I believe in God - but might be told that I do not believe in God at all.

It's public confession time.

At this point in time I do not believe in a God.

Looking back I can see that I have not believed in a God for quite a while.  Perhaps I haven't believed in a God for years but have kept on practising the same things and holding mentally to the same creeds.  I believed that was the right way.  It was also the safe way.  But inside there was the death of faith.  My God meant nothing to me personally. There was little inner sense of connection with this one God even in the emotional, hormonal high of worship.  Yes, at times I could honestly say "I believe ..." but at others my faith was a clinging to a concept because I couldn't bring myself to actively challenged concept.   I'm sure I'll be writing much more about this.

Second confession.

I believe in God, or at the very least in god.

Some people will think at least one of my confessions is false.  We're used to hearing people with loud voices telling us that there is either theism or atheism, that the two supposed opposite views are the only alternatives.  The fundamentalist theists call the atheists stupid.  The fundamentalist atheists call the theists stupid.  Put one of each in the same room and the debate turns from reason into two people in different holes throwing mud at each other - albeit mud that's dressed up in long words and the respectful language shared by Parliament - "with all due respect, the right honourable gentleman is a complete idiot".

But I believe in God.

Some people will tell me that I don't believe in God because I don't believe in a God, in the God, or more to the point, I don't believe in their God or their picture of God.  Some will tell me that because my definition (or lack of definition) of God doesn't match their definition it is not God I believe in, that I believe in a folly that I've misnamed.

Yesterday I finished reading the book "A New Christianity for a New World" by the retired Episcopalian bishop, John Shelby Spong.  The book hasn't changed my thoughts but he has helped me find words for some of my thoughts and crucially he's helped me find hope and direction - that Christianity and my life are not necessarily mutually exclusive.  Reading some pages I had thoughts like "that's exactly where I am" or "those are exactly the questions I've been asking for at least the last year".  He doesn't provide easy answers and his answers are made more difficult by my own difficulties in thinking of God beyond a traditional theistic framework.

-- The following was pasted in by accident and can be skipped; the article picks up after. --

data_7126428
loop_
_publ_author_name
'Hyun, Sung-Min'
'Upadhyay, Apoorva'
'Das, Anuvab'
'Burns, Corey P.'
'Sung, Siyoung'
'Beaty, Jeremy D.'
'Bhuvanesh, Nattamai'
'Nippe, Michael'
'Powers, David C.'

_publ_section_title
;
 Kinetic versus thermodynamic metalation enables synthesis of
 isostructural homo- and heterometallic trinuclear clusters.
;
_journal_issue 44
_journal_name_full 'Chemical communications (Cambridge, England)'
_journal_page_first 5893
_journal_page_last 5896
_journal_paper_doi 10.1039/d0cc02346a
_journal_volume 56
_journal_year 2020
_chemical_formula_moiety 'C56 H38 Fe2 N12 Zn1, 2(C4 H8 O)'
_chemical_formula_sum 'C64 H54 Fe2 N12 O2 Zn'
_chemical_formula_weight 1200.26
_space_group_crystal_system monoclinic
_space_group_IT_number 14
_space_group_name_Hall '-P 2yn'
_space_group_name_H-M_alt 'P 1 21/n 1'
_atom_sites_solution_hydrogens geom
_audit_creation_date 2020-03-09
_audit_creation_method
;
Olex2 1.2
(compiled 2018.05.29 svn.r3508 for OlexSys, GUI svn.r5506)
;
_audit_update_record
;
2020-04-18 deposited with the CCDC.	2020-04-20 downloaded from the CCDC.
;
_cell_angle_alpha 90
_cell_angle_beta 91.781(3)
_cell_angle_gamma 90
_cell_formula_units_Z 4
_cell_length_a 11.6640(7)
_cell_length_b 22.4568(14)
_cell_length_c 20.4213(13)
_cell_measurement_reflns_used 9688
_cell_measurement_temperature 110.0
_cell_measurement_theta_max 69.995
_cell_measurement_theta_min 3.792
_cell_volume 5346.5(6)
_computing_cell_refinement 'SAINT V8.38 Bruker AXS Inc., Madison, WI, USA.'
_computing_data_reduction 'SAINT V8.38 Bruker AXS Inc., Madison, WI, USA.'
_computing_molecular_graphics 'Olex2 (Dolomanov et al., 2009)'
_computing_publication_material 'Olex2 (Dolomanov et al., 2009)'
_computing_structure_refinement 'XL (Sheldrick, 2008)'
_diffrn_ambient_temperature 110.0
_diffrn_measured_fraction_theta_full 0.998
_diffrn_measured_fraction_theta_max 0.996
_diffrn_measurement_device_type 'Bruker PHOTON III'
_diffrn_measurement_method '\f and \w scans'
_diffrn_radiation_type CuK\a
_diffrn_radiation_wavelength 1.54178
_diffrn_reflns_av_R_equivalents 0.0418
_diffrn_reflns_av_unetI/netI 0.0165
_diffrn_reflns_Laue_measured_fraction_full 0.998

Yes, the nature of my God will take much time and work to come to terms with.  The nature of my faith will take time and work to come to terms with.  Entering into a liturgical environment where everything is phrased theistically is very difficult for me - and there will probably be a post about that.  Prayer life is also a challenge.  I have not really "prayed" since last May.  How can I "pray" when I have nobody to "pray to"? 

Spong has shown me that a personal life of prayer, worship, devotion, spiritual discipline is still possible without the one God.  I don't know whether his answers will be my answers but it doesn't matter.  What matters is that there are answers.

He also gives a few working definitions of God.  He believes in God as:

  • The source of all life
  • The source of all love
  • The ground of our being
  • Being
God is not "a being" to be prayed to, bowed to, relied on for everything.
God is "being" to be entered into, to be lived, expressed, in becoming all that we can be, more than we thought we could be.

I can't phrase this well - it's all new to me.  Spong does is so much better and expands on the meanings of his loose definitions. 

A year ago I had all the answers.  I was ploughing through the very long fourth edition of Calvin's "Institutes of the Christian Religion."  I was reading a wadge of the Bible every day.  I prayed to the one God - Father, Son and Holy Spirit.  I was enthused by the pentecostal writings of men like Smith Wigglesworth and the pentecostal, charismatic exuberance of churches like St Luke's in Newcastle and of groups like Speakers of Life.

I had answers.  In the last months all I've had are questions.  Great doubt.  A sense that I cannot keep living the same outward faith that I've lived for twenty-four years.  But an inability to reject that faith, partly because of the way I've lived it and partly because I still see light in the person of Jesus.  It seemed that "one personal God" is the most central tenet of Christianity alongside our sin and the blood-sacrifice required that we might be "saved".  I couldn't believe those things but couldn't quit.  And in the last year, when gender issues have provided so much insecurity, I really didn't want any more insecurity.

I've come to see that there can be Christianity without those so-called central tenets of faith, that those tenets were not the only possible view arising from the life and death of Jesus and the theistic views of a 2,000 year old society.  That's largely thanks to Spong and his new Christianity.

Yes, I have questions and I'll be asking them and writing about them through much of this year.  I'm sure that a lot of people happening upon this blog will disagree with me and either tell me that I shouldn't have faith or that I should have a proper faith in the "one true God".

I won't phrase things well - this is a work in progress, not a finished book based on a lifetime of life and thought.  If you want good phrasing I'd encourage you - whether Christian or not - to read the Bishop Spong book linked to above.  Some people won't be able to engage with him at all.  Some will be saying "Wow!" every other page.  Some will be challenged and have to think about what they can find value in.  Actually I'd love to read the book with others and discuss it together and then work out what to do about it.